In the spring of 2004 I joined the closed beta test for World of Warcraft. I’d tried Everquest in college and beta tested Asheron’s Call, but standing around in a single spot and killing respawning wolves forever wasn’t my idea of fun and the plots of MMOs in those days was pretty threadbare. I’d enjoyed Warcraft 2 and 3 a great deal and the World of Warcraft promised to extend these storylines in new directions while offering better quests, soloing, and an overall story that other MMOs at the time lacked.
I liked it so much I stayed for six years. My guild was medium-sized, which meant we struggled in the days of vanilla WoW, when progressing into the endgame meant moving from fielding 10 players at a time to needing 40 in order to fight bosses and see new content (these are referred to as raids in WoW parlance). WoW’s first two expansions, The Burning Crusade and Wrath of the Lich King, scaled back these requirements, gave hybrid classes more flexibility, and opened up fresh 10-man and 20-man dungeons. But as years passed and my life changed, I took to other hobbies, other games. I played the next expansion, Cataclysm, but didn’t really raid. Mists of Pandaria, which shipped in 2012, only held my interest for a few weeks.
Since then, I’ve been gone from WoW. I envisioned going back to the game would be easy, like slipping into a familiar pair of pants. Instead, it’s been more like falling down several flights of stairs or waking up in an alternate universe. The scenery might look similar (though the graphics engine has been significantly updated since the old days), but the fundamentals of the game have changed.
With Legion, Blizzard made significant changes to every class, slashing the number of spells and splitting capabilities to make individual classes feel more specialized. A great deal of redundancy and secondary capabilities were cut, and former talents that were common to the class have been split and separated. The end result is that the number of abilities and spells you need to learn has been drastically reduced — but the changes have also left me repeatedly reaching for spells that don’t exist.
Some of the biggest changes to the game since I last played are structural — how various in-game items are grouped, how they function, and where you find them. We’ve rounded these up in a slideshow, along with a few before-and-after screenshots to show how the game has evolved since “vanilla” WoW, circa 2006. To be clear, while some of the functions I’ll be showcasing existed back in 2011 when I quit seriously playing, their functionality and capability has evolved significantly over the past few years.
There are other changes that don’t fit neatly in a slideshow. Servers used to be unique unto themselves — if you played on Zul’jin you never saw or interacted with players from, say, Alleria. Later, Blizzard introduced a PvP (Player vs. Player) system that grouped players on each server with a group of players on a specific set of different servers, called Battlegroups. If you played on Server A, you’d PvP against players on Servers B, C, and D. If you played on Server E, you PvP’d against players on Servers F, G, and H. Now, the entire server community is nearly merged. I say nearly because there are certain actions that you still can’t do — no cross-server trading, for example, and no cross-server guilds. In many ways, however, the player base feels unified.
There are practical advantages to this — it allows for easy grouping and ensures that zones feel “full” even when players on one zone may be mostly asleep. It also makes the game feel a bit less like a community by drastically expanding the number of people and guild-names you’ll see at any given time. While this might sound a bit odd, running through Stormwind or Ironforge you got to know the people you’d see in and around the game, even if you never conversed with them personally. Cross-realm groups steal a bit of that — who you see around you changes more quickly as players phase in and out and the system feels a bit off as a result.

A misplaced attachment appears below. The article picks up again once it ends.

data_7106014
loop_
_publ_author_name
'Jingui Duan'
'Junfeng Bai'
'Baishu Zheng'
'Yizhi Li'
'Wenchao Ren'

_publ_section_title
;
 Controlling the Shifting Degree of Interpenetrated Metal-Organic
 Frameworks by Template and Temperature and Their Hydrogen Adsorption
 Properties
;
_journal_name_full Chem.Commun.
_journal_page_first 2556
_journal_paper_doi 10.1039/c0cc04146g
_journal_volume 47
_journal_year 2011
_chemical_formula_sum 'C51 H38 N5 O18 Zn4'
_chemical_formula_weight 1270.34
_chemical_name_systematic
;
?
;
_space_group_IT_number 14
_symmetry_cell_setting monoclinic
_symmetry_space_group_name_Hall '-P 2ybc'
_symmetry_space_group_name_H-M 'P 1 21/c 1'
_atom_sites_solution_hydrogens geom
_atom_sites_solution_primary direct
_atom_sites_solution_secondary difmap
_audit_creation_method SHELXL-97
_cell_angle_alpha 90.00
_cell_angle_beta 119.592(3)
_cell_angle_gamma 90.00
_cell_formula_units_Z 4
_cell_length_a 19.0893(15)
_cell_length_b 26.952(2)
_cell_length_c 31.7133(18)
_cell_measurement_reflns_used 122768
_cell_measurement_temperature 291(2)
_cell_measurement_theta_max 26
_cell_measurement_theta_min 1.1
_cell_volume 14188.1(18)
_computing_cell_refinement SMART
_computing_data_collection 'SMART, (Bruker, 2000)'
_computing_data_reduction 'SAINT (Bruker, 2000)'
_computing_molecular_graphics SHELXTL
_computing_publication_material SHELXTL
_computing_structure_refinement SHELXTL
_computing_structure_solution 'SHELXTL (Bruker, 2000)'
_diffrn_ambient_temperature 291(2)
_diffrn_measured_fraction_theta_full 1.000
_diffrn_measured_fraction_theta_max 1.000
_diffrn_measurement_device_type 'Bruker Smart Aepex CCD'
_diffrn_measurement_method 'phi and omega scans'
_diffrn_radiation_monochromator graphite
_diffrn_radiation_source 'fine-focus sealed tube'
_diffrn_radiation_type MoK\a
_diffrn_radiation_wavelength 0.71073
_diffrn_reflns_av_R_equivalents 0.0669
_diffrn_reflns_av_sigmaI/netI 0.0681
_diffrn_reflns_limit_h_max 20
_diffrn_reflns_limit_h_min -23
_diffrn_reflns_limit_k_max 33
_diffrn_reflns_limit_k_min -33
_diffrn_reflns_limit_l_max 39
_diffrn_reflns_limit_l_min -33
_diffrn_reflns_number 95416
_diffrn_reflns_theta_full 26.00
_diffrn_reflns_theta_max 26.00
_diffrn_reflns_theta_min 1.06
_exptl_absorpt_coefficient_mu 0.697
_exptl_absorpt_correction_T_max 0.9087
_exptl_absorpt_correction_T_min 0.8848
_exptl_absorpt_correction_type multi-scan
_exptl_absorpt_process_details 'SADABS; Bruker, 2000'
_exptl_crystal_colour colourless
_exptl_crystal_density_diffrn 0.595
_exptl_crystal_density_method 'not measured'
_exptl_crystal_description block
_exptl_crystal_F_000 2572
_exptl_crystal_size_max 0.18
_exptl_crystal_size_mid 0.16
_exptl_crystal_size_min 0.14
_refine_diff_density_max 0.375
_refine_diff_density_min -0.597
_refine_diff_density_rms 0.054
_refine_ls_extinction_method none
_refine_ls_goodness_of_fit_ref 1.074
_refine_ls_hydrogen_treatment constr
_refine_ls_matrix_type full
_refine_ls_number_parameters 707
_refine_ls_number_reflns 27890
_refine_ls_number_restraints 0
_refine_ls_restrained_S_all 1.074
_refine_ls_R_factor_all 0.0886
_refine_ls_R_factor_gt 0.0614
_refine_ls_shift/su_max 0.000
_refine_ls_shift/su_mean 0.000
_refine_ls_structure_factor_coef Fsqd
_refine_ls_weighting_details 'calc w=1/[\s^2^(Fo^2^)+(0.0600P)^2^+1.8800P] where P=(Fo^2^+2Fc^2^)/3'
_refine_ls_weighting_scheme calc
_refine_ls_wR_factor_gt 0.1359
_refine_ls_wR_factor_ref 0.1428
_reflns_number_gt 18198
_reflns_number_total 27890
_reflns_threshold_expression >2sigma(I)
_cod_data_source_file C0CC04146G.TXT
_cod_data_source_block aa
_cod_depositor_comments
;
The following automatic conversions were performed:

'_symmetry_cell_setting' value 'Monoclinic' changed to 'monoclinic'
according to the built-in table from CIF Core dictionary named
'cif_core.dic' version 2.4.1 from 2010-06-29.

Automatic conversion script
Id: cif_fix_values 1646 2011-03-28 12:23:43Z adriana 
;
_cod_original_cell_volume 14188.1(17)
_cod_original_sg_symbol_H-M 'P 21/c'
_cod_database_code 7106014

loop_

Since I started playing again, the primary thing I’ve done is level up several characters in the demonic invasion events that occurred across the continents of Azeroth. Now that Legion has launched, I’ll be diving into that content and getting a better feel for how the game has evolved in group play. I’ve needed the warm-up. my two main characters are a Paladin and a Warlock, and both have changed so fundamentally I feel like I’m playing an entirely different game, not the evolved or super-powered version of the character I signed off with back in 2012.
But I’m going to stick with it, for at least a little while. MMOs have a bad rap as timesucking titles with 10-20 hour per-week requirements. WoW seems to have sanded off many of its rough edges in that regard, and while this is far from a total overview of its changes and new options, hopefully it gets the point across. But MMOs are also made up of people and many of the friends I made in WoW have stayed friends, even though I haven’t tanked a raid in nearly five years.
So what would I say, to returning players or potential new ones? For better or worse, the new World of Warcraft isn’t like the one I left in 2012. I’m still figuring out if that’s a good thing or not. Learning to play the game should be easier thanks to the vast talent simplification and it’s never been easier to find a group of people to play with. I’ll be heading into Legion to see what I can find — and there’s enough of the old magic to make me cautiously optimistic.
Am I wishing for a legacy server? In some ways, I am. I can even sympathize a bit more for people who want to go back to the classic game, even if I’d vastly prefer a TBC or WotLK server.
Feature and article images by Nyn